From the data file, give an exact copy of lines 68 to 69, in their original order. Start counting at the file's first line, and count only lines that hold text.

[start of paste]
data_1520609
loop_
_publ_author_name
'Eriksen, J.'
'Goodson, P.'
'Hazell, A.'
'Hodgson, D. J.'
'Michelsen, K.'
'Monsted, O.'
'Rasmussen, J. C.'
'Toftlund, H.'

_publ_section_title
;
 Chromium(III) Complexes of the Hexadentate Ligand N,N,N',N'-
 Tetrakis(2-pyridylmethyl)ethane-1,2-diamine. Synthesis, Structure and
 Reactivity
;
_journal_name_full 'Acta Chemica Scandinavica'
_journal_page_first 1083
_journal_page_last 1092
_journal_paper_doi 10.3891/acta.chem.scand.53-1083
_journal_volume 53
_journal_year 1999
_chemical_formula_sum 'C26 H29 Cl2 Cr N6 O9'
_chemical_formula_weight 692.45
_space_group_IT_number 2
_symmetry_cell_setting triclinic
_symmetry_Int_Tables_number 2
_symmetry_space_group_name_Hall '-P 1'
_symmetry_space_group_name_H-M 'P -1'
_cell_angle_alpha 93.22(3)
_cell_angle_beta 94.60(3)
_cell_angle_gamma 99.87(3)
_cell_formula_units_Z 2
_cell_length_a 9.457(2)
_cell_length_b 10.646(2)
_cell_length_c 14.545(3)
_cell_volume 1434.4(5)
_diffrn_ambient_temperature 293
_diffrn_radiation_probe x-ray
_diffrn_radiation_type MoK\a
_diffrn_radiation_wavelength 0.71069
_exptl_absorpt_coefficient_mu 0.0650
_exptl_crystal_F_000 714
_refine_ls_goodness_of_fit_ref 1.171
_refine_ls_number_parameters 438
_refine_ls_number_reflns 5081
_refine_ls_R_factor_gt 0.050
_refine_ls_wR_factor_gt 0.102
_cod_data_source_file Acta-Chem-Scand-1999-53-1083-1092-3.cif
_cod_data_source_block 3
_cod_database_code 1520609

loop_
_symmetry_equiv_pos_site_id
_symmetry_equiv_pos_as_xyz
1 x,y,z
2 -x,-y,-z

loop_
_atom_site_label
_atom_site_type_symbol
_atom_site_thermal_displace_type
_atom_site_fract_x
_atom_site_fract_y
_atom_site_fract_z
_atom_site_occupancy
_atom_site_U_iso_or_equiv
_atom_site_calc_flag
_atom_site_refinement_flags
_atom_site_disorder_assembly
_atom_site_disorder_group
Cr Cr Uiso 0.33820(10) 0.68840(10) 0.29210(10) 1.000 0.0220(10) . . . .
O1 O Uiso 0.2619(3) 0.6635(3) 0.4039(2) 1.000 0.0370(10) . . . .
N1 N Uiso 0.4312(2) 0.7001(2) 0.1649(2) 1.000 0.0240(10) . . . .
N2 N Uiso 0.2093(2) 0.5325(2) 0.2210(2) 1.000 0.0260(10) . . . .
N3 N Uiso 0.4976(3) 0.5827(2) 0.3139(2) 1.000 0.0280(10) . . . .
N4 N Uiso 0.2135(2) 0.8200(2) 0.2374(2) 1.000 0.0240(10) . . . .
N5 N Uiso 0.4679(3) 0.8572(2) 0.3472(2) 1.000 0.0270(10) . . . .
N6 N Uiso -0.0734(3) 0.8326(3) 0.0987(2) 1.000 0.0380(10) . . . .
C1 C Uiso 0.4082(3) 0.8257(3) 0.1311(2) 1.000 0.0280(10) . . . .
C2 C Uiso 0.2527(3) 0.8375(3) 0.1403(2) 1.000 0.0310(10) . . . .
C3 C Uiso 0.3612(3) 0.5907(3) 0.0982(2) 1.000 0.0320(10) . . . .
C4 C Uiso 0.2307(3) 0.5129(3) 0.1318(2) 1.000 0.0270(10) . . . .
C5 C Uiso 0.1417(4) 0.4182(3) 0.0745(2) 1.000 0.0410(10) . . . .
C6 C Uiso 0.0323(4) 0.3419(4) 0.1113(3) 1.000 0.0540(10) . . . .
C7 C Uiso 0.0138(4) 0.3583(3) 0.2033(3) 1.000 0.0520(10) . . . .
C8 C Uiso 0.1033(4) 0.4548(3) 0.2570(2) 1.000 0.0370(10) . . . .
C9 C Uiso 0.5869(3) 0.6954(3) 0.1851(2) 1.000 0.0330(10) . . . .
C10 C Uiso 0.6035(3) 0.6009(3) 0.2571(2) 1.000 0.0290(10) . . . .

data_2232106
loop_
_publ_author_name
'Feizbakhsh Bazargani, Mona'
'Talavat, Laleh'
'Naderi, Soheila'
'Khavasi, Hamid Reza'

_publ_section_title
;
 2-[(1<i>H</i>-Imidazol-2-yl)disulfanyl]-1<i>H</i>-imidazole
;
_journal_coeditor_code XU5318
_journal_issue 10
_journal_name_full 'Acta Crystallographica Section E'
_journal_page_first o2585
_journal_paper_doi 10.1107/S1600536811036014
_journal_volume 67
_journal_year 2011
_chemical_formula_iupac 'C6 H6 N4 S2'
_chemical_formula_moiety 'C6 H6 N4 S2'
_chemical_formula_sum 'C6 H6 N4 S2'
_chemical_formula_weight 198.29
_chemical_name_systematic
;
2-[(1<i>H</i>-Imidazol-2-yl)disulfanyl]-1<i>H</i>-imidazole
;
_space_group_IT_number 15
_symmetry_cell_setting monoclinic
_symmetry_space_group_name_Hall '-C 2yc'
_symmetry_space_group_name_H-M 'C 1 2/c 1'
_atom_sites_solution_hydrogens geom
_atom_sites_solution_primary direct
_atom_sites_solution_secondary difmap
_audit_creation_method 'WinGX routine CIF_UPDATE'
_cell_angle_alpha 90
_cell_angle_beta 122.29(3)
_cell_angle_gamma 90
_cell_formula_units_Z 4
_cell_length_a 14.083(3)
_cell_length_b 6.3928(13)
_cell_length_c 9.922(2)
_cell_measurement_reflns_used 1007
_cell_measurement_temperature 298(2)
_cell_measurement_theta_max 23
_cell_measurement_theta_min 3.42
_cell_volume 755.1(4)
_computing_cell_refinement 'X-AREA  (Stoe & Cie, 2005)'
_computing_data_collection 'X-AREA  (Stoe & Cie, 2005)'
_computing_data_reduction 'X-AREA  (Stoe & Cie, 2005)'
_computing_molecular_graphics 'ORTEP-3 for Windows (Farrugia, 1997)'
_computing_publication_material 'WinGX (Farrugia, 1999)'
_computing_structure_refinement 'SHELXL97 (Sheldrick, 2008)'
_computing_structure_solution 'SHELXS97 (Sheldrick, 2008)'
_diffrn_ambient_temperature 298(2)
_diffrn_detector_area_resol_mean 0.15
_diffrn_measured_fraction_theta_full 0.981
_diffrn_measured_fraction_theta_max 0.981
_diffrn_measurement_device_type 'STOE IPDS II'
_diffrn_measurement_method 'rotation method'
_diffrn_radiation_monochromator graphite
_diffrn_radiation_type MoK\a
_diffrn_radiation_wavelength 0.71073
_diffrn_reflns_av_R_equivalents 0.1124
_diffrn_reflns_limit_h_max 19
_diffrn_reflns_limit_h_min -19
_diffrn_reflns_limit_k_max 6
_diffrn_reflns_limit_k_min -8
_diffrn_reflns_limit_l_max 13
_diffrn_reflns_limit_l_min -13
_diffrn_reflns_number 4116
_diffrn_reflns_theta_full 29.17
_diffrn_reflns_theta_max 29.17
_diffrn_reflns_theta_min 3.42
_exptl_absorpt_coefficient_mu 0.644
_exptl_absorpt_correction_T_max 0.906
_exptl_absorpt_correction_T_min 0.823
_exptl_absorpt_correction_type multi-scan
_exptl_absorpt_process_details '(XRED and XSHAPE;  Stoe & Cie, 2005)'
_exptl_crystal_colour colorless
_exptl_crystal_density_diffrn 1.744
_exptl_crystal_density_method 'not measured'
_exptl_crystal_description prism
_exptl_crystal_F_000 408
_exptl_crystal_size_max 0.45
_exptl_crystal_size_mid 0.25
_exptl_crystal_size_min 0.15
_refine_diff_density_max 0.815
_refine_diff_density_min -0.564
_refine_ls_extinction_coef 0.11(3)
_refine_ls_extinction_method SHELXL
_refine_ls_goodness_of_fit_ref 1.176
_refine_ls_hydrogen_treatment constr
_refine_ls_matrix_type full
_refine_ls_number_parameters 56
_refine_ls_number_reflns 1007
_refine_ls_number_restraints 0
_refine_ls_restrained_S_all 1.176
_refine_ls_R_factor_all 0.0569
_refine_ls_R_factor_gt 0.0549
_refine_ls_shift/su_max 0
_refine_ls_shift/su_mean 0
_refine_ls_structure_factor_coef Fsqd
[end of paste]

_atom_site_refinement_flags
_atom_site_disorder_assembly